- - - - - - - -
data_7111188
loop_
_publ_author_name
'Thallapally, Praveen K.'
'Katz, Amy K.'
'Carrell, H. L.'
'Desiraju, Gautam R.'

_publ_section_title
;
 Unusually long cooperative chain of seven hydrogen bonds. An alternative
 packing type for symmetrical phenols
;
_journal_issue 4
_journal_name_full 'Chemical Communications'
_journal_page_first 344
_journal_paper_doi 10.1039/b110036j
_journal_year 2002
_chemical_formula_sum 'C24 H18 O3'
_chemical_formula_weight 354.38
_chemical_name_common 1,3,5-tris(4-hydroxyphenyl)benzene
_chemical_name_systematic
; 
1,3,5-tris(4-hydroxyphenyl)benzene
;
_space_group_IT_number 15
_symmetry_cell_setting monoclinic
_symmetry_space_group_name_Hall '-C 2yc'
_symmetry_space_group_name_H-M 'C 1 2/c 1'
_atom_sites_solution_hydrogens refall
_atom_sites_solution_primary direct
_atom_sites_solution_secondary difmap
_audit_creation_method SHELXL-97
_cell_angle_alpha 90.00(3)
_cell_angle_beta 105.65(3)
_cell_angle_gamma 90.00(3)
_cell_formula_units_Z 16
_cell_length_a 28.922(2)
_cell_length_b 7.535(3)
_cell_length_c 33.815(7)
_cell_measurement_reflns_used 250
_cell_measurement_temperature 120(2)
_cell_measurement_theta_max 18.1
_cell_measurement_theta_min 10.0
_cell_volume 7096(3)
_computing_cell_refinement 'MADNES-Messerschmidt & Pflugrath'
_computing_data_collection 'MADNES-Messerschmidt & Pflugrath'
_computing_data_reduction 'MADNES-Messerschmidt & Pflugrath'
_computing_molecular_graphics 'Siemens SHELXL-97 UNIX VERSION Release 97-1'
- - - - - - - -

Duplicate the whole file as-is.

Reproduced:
data_7111188
loop_
_publ_author_name
'Thallapally, Praveen K.'
'Katz, Amy K.'
'Carrell, H. L.'
'Desiraju, Gautam R.'

_publ_section_title
;
 Unusually long cooperative chain of seven hydrogen bonds. An alternative
 packing type for symmetrical phenols
;
_journal_issue 4
_journal_name_full 'Chemical Communications'
_journal_page_first 344
_journal_paper_doi 10.1039/b110036j
_journal_year 2002
_chemical_formula_sum 'C24 H18 O3'
_chemical_formula_weight 354.38
_chemical_name_common 1,3,5-tris(4-hydroxyphenyl)benzene
_chemical_name_systematic
; 
1,3,5-tris(4-hydroxyphenyl)benzene
;
_space_group_IT_number 15
_symmetry_cell_setting monoclinic
_symmetry_space_group_name_Hall '-C 2yc'
_symmetry_space_group_name_H-M 'C 1 2/c 1'
_atom_sites_solution_hydrogens refall
_atom_sites_solution_primary direct
_atom_sites_solution_secondary difmap
_audit_creation_method SHELXL-97
_cell_angle_alpha 90.00(3)
_cell_angle_beta 105.65(3)
_cell_angle_gamma 90.00(3)
_cell_formula_units_Z 16
_cell_length_a 28.922(2)
_cell_length_b 7.535(3)
_cell_length_c 33.815(7)
_cell_measurement_reflns_used 250
_cell_measurement_temperature 120(2)
_cell_measurement_theta_max 18.1
_cell_measurement_theta_min 10.0
_cell_volume 7096(3)
_computing_cell_refinement 'MADNES-Messerschmidt & Pflugrath'
_computing_data_collection 'MADNES-Messerschmidt & Pflugrath'
_computing_data_reduction 'MADNES-Messerschmidt & Pflugrath'
_computing_molecular_graphics 'Siemens SHELXL-97 UNIX VERSION Release 97-1'